01/08/2006 - 22:00

Masterstroke or blunder on gas?

01/08/2006 - 22:00

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I can’t work out whether Premier Alan Carpenter has pulled a masterstroke of politics or blundered beyond compare with his talk of reserving gas for domestic use.

I can’t work out whether Premier Alan Carpenter has pulled a masterstroke of politics or blundered beyond compare with his talk of reserving gas for domestic use.

The economic dry within me says it’s silly to try to resist the pull of market forces, and that by robbing Peter to pay Paul you simply distort your economy and damage it.

What’s more, it seems crazy to try and lock away gas supplies for local use when we are hardly facing an energy crisis.

We have huge amounts of coal we can’t sell and masses of uranium we won’t sell. I don’t buy the clean gas argument here because atmospheric warming is a global issue, so it doesn’t matter if we burn gas and force others to burn coal.

There is also the sovereign risk element. The premier may give future gas investors the jitters.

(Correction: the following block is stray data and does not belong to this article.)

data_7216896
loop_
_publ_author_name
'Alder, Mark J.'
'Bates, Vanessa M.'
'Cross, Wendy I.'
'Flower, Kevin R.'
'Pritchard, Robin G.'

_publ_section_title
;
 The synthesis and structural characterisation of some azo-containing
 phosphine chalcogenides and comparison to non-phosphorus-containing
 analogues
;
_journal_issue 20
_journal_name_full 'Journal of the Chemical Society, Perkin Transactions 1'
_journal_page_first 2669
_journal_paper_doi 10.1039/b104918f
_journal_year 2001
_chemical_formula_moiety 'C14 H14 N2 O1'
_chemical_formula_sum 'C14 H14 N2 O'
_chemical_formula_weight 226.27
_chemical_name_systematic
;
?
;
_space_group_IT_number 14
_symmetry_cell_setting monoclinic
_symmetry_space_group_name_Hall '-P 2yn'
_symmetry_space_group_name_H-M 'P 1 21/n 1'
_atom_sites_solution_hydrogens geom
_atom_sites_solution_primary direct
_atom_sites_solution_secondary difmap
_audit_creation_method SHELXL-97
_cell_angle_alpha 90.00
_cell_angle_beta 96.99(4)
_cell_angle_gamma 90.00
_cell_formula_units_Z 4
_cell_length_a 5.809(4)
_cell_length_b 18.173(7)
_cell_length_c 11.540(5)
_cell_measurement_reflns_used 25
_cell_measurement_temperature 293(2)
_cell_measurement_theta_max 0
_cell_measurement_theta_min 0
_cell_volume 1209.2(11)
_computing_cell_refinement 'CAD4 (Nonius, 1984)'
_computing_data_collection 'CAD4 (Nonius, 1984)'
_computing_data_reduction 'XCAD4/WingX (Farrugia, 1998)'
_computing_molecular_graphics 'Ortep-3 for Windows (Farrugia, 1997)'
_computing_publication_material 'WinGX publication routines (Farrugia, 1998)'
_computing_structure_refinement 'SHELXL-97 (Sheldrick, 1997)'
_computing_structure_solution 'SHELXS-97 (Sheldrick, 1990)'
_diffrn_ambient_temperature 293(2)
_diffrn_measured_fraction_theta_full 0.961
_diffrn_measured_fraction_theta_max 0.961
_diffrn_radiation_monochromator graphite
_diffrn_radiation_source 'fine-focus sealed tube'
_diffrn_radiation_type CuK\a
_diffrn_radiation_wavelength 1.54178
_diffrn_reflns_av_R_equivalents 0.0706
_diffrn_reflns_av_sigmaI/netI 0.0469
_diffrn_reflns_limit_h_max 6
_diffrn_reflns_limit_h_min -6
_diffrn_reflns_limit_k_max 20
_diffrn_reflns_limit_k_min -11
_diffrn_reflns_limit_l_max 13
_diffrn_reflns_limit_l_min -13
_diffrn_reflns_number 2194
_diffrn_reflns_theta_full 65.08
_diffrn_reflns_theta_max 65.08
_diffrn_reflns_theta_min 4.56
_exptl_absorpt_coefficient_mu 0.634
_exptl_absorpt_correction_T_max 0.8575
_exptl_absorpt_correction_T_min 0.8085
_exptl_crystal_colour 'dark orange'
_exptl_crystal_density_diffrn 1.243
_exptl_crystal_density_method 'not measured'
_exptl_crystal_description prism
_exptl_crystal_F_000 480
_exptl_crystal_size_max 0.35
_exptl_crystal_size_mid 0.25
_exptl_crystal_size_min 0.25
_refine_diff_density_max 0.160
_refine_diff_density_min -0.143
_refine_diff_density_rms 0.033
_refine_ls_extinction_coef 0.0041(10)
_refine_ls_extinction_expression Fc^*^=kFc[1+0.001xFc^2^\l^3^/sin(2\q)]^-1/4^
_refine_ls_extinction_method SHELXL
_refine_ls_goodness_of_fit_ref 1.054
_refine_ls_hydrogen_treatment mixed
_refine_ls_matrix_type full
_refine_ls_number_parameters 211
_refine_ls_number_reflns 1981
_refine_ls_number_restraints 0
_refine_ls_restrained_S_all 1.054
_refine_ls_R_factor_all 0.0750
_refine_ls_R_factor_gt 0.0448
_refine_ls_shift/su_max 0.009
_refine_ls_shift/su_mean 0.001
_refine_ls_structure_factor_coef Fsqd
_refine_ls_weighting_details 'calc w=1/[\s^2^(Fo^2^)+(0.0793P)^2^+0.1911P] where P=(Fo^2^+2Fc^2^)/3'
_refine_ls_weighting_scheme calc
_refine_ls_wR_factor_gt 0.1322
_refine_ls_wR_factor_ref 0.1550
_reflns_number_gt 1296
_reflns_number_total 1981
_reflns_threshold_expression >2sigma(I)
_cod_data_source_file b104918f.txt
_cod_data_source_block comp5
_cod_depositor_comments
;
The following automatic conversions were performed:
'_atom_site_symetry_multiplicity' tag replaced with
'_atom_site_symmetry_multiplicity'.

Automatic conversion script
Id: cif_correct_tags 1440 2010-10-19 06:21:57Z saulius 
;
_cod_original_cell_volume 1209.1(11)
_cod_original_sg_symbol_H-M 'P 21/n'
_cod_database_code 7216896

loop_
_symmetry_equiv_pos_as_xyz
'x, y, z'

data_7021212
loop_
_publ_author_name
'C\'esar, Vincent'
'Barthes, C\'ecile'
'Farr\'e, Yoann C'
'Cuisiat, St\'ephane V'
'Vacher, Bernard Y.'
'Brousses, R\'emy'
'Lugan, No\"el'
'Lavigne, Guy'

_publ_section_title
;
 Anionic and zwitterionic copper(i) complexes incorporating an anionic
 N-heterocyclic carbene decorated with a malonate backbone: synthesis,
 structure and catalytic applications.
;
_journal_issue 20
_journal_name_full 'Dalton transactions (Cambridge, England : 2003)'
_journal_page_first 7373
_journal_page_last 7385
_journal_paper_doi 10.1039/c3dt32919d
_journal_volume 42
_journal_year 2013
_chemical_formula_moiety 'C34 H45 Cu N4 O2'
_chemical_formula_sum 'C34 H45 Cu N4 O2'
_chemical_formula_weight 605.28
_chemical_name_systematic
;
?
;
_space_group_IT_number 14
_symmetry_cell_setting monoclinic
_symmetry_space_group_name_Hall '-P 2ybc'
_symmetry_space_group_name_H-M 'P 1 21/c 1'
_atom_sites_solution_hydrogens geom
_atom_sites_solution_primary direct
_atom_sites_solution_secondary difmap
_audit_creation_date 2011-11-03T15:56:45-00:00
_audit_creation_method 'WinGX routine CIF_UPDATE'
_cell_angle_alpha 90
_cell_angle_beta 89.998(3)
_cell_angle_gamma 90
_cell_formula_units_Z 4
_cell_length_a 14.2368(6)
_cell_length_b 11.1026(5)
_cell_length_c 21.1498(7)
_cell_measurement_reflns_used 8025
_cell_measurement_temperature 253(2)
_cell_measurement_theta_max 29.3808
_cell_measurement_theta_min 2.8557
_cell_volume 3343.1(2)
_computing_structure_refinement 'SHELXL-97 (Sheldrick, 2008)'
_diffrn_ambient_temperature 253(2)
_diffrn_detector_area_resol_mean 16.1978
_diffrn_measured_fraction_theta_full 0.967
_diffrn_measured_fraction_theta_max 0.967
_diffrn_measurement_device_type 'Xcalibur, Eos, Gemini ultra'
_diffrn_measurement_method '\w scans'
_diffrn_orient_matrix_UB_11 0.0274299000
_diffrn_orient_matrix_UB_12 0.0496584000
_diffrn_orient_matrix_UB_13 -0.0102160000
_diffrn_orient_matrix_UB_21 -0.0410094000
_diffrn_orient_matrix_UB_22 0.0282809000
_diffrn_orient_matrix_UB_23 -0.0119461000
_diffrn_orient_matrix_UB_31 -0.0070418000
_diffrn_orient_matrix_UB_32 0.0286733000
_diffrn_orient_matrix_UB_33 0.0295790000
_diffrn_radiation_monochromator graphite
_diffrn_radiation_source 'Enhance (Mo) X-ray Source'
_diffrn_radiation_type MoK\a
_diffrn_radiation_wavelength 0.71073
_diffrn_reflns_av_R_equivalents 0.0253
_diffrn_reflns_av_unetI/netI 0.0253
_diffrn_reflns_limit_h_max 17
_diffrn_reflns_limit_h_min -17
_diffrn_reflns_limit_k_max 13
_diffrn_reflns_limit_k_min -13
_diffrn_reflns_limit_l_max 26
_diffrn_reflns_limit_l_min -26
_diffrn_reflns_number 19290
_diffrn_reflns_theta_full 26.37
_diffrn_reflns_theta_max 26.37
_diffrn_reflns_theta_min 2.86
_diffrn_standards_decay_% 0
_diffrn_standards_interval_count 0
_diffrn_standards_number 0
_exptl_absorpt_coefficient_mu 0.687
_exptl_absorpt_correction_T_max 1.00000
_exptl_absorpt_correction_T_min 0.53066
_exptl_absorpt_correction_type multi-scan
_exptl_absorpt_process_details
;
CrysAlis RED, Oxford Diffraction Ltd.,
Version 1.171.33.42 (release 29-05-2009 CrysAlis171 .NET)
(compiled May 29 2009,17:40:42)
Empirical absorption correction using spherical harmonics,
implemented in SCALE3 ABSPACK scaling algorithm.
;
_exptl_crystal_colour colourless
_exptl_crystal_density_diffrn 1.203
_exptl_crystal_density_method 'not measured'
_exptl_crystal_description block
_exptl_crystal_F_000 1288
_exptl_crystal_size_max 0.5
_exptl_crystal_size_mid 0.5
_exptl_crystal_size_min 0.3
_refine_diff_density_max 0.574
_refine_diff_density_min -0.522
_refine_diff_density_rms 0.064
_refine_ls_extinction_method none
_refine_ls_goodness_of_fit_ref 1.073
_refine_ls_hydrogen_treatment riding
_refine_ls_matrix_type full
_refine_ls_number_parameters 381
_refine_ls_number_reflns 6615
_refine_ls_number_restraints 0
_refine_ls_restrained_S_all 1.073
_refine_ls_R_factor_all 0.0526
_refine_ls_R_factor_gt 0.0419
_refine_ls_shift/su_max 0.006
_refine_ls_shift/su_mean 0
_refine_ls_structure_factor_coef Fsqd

But to take a less rationalist view, there’s an argument that with resources so heated and gas so much in demand, putting off a few projects for a few years won’t harm Western Australia immediately.

And Mr Carpenter hasn’t, of course, made any decrees, yet.

Which makes me wonder about this strategy. If a big project fails to get the go ahead, you could argue the biggest loser is the federal government, which gets the royalties from new offshore production.

The winners are likely to be minerals processing companies and other big industrial users, who pay much more in royalties and taxes to the state.

So maybe Mr Carpenter is simply doing what any businessman would do, favouring his best customers. But this could make them fat, lazy and less competitive – like the protected carmakers of old.

There are some other potential downsides. Scaring the oil and gas industry is not clever, just at a time when Perth is strongly emerging as a niche player in this global sector. We want these companies to set up camp here, and such policy won’t encourage a long-term commitment.

Then there’s a big doubt about how you’d price a domestic allocation. Do you set it in stone or make it a certain amount cheaper than the export price? Either way has risks and may not solve the problem.

Like we said last week, governments aren’t good at picking winners.

STANDING BY BUSINESS. TRUSTED BY BUSINESS.

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